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Self: Published

Your book arrived today. I have to confess -- back in the days when I was a regular reader here, I never quite "got" your desire to have a book published. It seemed unnecessary given what you have here (on the weblog.)

I get it now. The book is beautiful, inside and out. It's going to be like my hidden spot in the swamp, something I can return to again and again when I need a quiet place to escape the noisiness of this world. Like my spot in the swamp, will help to remind me of what really matters.

I've pulled this comment from a few days ago to hold before me as I try to think about why I write, about what strong and persistent force has compelled me to get the words of a year of blogging into book form, and about why I've chosen to do so in a way that feels very much like I've published my self and not just my words--giving the term "self published" a different spin than the usual "vanity press" associations often mistakenly attached to the words.

I think back on the process, and I wonder how things would be different this morning if I were still waiting--a year after the book was finished--to hear back from XYZ Press's editors about the first of a dozen hurdles that would separate the desire to have a book and actually holding it in my hands.

I think about the personal involvement behind every step as Slow Road Home has come to reality; I think about the parts of me I would not have imparted in the book had I given over the details of page and cover layout, content and timing to a ponderous and impersonal publisher who would own the very personal expression that I wanted Slow Road Home to become.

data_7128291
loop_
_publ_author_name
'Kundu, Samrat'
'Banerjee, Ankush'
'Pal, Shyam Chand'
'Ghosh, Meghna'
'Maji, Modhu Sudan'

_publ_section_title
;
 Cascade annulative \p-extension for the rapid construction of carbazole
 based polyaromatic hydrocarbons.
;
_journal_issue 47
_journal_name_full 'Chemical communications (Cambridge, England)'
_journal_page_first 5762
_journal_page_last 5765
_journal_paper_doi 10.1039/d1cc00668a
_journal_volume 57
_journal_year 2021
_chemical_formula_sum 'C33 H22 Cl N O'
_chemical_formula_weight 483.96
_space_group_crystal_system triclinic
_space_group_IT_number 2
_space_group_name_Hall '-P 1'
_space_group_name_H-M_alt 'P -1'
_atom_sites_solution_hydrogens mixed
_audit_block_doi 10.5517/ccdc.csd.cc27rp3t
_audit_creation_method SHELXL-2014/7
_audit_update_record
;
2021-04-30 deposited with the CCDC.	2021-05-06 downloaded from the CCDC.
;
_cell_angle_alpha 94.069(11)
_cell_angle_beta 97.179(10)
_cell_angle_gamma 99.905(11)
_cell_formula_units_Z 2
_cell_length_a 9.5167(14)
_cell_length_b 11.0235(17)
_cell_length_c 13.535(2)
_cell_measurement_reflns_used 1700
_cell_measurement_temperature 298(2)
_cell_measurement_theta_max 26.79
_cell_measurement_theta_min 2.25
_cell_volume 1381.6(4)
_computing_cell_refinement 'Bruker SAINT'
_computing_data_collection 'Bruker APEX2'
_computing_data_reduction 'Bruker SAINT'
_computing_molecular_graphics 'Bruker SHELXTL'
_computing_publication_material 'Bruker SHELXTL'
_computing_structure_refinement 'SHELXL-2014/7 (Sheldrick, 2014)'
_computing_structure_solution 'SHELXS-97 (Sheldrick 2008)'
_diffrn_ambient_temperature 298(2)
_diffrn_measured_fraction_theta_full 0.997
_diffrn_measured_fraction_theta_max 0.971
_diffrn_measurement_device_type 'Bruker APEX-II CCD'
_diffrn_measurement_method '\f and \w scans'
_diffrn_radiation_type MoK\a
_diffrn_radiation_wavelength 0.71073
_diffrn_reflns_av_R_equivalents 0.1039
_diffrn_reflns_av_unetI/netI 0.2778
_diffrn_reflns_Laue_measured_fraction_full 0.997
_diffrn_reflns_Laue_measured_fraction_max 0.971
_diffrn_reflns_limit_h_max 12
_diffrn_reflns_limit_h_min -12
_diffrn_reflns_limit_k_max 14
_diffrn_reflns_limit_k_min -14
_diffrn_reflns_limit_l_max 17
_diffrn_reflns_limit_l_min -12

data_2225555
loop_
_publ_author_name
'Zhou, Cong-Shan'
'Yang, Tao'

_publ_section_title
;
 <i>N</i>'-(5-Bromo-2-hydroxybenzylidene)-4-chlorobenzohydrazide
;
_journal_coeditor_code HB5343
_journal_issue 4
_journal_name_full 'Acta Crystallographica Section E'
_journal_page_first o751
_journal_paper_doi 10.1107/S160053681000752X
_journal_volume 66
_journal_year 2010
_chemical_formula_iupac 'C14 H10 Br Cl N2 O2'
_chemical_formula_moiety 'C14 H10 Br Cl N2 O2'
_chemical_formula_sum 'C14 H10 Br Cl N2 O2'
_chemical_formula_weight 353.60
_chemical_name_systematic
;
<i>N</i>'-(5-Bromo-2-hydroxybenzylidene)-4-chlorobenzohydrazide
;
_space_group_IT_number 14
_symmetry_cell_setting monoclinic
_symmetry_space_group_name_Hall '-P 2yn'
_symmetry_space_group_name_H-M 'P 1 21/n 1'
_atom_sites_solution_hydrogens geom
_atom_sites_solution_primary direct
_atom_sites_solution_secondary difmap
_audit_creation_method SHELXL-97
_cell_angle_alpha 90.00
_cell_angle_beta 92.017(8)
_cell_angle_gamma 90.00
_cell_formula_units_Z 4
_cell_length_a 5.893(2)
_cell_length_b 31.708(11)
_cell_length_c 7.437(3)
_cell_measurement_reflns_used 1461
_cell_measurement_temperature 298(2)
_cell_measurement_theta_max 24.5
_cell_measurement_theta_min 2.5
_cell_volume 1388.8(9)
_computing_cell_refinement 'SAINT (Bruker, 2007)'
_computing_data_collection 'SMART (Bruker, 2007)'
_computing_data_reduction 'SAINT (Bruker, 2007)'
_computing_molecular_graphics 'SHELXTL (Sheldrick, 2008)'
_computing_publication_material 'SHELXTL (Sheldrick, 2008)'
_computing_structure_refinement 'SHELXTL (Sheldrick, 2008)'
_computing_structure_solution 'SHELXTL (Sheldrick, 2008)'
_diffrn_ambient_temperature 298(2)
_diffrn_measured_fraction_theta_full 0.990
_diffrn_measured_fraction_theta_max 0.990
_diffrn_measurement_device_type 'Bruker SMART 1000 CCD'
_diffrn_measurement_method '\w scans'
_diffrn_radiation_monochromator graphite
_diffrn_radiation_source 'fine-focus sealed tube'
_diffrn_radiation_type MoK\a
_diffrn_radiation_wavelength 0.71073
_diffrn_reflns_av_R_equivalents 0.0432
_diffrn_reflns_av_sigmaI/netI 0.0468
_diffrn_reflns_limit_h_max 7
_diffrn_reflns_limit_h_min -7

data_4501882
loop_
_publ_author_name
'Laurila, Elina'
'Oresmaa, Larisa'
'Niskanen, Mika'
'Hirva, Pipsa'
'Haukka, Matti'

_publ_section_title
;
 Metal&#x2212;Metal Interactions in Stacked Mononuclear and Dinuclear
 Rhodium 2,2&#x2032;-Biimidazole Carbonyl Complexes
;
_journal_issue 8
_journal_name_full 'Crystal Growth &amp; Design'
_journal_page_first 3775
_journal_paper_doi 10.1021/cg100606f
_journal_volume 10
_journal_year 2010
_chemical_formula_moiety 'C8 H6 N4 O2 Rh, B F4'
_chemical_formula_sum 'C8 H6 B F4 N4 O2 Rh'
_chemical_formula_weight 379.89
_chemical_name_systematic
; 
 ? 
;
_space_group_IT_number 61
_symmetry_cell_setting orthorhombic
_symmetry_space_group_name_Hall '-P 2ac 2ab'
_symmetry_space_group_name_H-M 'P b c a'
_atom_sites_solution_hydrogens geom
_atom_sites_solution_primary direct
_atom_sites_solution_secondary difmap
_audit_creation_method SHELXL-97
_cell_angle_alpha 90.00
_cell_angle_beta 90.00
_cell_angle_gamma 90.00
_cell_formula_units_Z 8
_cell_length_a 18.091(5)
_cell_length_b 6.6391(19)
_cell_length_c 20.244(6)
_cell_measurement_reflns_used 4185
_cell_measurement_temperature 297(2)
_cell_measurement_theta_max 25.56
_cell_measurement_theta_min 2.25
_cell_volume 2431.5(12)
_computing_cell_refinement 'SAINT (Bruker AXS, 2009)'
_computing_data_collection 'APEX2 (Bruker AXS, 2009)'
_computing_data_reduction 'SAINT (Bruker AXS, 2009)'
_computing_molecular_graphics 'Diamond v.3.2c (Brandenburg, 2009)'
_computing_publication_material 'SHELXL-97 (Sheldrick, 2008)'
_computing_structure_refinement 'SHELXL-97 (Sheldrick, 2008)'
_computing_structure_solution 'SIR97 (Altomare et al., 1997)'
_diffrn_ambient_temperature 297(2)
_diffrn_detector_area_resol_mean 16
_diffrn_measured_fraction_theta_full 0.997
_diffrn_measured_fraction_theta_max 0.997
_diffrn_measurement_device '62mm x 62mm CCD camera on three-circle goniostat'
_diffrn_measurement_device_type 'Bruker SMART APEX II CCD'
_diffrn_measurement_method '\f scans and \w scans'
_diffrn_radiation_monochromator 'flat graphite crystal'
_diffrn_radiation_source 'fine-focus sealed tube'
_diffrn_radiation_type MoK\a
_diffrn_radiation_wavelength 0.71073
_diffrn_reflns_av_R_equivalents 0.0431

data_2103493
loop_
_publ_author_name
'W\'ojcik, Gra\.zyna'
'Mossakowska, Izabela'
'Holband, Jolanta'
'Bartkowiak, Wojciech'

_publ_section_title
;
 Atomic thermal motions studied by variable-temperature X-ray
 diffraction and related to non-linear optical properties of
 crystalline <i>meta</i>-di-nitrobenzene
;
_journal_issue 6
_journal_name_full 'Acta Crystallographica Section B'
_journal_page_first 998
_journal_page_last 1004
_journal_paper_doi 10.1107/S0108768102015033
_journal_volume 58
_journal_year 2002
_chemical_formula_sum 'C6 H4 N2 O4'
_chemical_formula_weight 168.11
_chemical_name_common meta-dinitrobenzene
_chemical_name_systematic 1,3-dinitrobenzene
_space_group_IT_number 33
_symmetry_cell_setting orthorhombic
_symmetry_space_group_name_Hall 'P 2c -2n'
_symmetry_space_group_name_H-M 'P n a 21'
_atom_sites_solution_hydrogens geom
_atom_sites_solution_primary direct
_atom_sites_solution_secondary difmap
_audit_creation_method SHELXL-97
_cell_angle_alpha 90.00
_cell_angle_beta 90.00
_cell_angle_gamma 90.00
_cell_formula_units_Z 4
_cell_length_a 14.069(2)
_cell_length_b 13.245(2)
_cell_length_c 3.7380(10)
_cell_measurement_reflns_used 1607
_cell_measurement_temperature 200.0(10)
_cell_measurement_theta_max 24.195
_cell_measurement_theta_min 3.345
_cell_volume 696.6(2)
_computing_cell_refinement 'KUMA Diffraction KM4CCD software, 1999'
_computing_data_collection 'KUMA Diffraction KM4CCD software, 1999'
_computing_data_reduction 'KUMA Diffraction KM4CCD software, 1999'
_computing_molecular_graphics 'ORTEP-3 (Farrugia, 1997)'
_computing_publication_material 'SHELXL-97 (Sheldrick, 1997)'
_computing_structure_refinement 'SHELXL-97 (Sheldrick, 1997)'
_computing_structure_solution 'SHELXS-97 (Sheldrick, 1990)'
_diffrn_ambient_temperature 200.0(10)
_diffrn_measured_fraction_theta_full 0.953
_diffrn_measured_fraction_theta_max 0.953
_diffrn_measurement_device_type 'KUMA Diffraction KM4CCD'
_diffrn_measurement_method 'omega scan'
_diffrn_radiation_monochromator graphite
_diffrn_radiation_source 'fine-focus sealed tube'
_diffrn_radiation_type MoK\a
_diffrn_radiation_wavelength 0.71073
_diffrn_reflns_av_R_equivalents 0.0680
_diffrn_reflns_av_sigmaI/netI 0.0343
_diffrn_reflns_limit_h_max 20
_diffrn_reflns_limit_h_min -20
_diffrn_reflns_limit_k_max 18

I'm glad I have done this the way I did. I know that there are some who judge a book by the presence or absence of that publisher emblem on the cover. I mentioned some examples of this bias the other day. More recently, the Public Information office at a nearby college has not responded to my email request to help publicize an upcoming event on their campus because--as I was warned by another writer--they are not warm to the notion of "self-published" books.

I'm not whining in telling this. It is just the way things are. I'll have to find my own path in marketing and promotion just as I did in writing, designing and printing the book. Some parts of the journey will be harder with a self-published book (I recently read that a self-published book is a business for the author; paying a subsidy to get published is a business for the subsidy publisher.) I just have to better understand the business model I'm trying to follow.

I will have to direct my business in some different ways than I would if I'd given over that control to a large publishing house in a distant state. I'm feeling my way through this. I have no regrets. I've carried a few readers to quiet places, and brought them to my front porch on Goose Creek. I'm satisfied with that.

You might want to swing over read what another self-published Floyd County author, David St. Lawrence, has to say about all this on his blog.


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Another reason is this: even with things like the Wayback Machine and Internet Archive, this medium is ephemeral in so many ways. There's very little chance, at least unless something fundamental changes, of someone 120 years from now picking up the contents of this or any other blog, and feeling you reach across time to your common human experiences.